You know that you need a block plane for your woodshop. But what type should you get? Here’s a closer look at the Low Angle Block Plane vs Standard comparison.
When it comes to woodworking, it’s pretty much understood by any DIY enthusiast that a block plane is a necessity component of your woodshop tools.
It’s not uncommon for woodworkers to carry one constantly in their woodshop, since they tend to find a dozen different uses for it during the day.
The real question, though, is whether you need a standard block plane or a low angle block plane.
Low Angle Block Plane vs Standard Angle Differences
On both versions, you typically have a finely ground bevel of 25 degrees for the blade.
The main difference is in the bed angle.
In the standard block plane, you normally have a 20-degree bed angle giving you a 45-degree cutting angle.
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With the low angle block plane, you have the blade bedded at a 12-degree angle. That gives you an effective cutting angle of 37 degrees. The blade is also installed bevel up.
The difference in the angles may seem small, but this makes the two planes significantly different from each other.
Both types of block planes can be used for a wide variety of general purpose woodworking tasks. You can work on fitting drawers, chamfers, trimming and fitting moldings, and small smoothing operations.
- You can use the block plane to remove any machine-milling marks so you’ll leave the wood smooth. All you need is a few passes of the block plane to remove the saw marks.
- Some pieces of are too small to true with a jointer, but you can use a block plane for these. Simply clamp the plane in your vise in upside down position and you can even work on pieces that are barely big enough to grasp.
- You can bevel or chamfer edges, and that’s especially true with short or narrow pieces.
- When you’re sawing a tapered part, you may want to cut a bit outside the layout line, and then sand down to it. But you can use a block plane to shave down to the line to give you a better surface and a truer edge.
- You may find cabinet drawers or doors somewhat too wide so that they don’t close smoothly. You won’t have to take down the door to work on it again, as you can just get your block plane and shave off the high spot you’ve marked.
Use of Low Angle Block planes and Standard Angle planes
Some say that the standard block plane will be better choice when the task is to plane boards with changing or difficult grain. Meanwhile, the low-angle block plane is great if you’re working end grain, like squaring or trimming. That’s because the Hardwood fibers are aligned longitudinally with the length of the board like a bundle of straws.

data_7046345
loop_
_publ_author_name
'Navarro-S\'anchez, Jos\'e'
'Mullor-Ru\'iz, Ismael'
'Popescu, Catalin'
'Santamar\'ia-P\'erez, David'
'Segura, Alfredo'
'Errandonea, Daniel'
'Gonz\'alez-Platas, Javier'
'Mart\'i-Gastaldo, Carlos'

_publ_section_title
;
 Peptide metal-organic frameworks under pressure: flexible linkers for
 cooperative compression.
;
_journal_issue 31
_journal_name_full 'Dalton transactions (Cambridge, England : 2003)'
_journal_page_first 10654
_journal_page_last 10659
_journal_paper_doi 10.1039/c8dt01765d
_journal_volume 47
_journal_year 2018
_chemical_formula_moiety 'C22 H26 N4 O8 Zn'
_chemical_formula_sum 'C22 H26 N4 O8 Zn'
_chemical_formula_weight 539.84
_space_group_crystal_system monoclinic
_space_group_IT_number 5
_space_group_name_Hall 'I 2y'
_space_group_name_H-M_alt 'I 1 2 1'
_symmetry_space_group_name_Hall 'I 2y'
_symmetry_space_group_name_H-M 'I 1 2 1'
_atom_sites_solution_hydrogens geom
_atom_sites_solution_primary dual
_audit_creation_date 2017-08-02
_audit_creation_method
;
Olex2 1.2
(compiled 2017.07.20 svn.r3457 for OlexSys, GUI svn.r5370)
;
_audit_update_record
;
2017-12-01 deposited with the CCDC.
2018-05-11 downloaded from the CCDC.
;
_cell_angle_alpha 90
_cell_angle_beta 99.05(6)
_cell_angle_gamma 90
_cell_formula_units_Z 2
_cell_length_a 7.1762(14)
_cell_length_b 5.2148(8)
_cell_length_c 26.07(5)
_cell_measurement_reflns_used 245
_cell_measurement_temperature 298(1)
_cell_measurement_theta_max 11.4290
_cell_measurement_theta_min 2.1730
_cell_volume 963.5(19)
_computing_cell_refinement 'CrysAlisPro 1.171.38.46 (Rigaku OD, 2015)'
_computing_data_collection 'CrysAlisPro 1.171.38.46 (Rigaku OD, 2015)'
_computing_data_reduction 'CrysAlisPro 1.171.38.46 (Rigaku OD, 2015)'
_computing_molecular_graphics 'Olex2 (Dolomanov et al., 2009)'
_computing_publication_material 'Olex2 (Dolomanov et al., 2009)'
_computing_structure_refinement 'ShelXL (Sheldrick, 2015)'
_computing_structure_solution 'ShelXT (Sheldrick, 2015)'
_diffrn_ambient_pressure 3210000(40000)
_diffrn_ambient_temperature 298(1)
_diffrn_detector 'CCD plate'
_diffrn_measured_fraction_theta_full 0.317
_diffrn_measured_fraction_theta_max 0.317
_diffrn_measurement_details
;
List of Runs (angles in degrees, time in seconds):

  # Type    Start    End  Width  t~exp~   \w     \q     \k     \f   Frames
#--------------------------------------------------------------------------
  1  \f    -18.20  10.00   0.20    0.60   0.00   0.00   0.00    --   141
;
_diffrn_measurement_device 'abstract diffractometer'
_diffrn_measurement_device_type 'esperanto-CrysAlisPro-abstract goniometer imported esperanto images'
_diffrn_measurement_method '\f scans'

So if you try to use a plane bedded at a higher angle to remove the ends of the straws, you can expect the blade to dive between the straws towards the work.
But with the 37-degree attack angle from the low angle block plane, the results are better. It attacks the straw from the side. This reduces tearing and you get a cleaner cut.
Do You Need a Low Angle Block Plane for End Grain?
It’s true that the lower cutting angle of the bevel up planes can help. It can make it a bit easier to push through the end grain of some wood types.
However, it is also true that it is not absolutely necessary to get a long angle block plane for end grain.
Top Low Angle Block Plane
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You can still use the standard angle block plane for the end grain, as long as you make sure that you have a sharp blade for the job.
Ultimately, there’s no hard and fast answer as to which of these tools will work best for you.
Sometimes it’s about which job your planning to use your block plane for, and sometimes it may just about your personal preferences.
If you’re not yet sure which to get, then borrow a standard block plane and a low-angle block friend from your buddies and find out which one suits you best!
What is the normal angle for the block plane?
20 degree is the bed angle for standard block plane.
What is the bed angle for the low angle block plane?
12 degree is the common bed angle for a low angle block plane.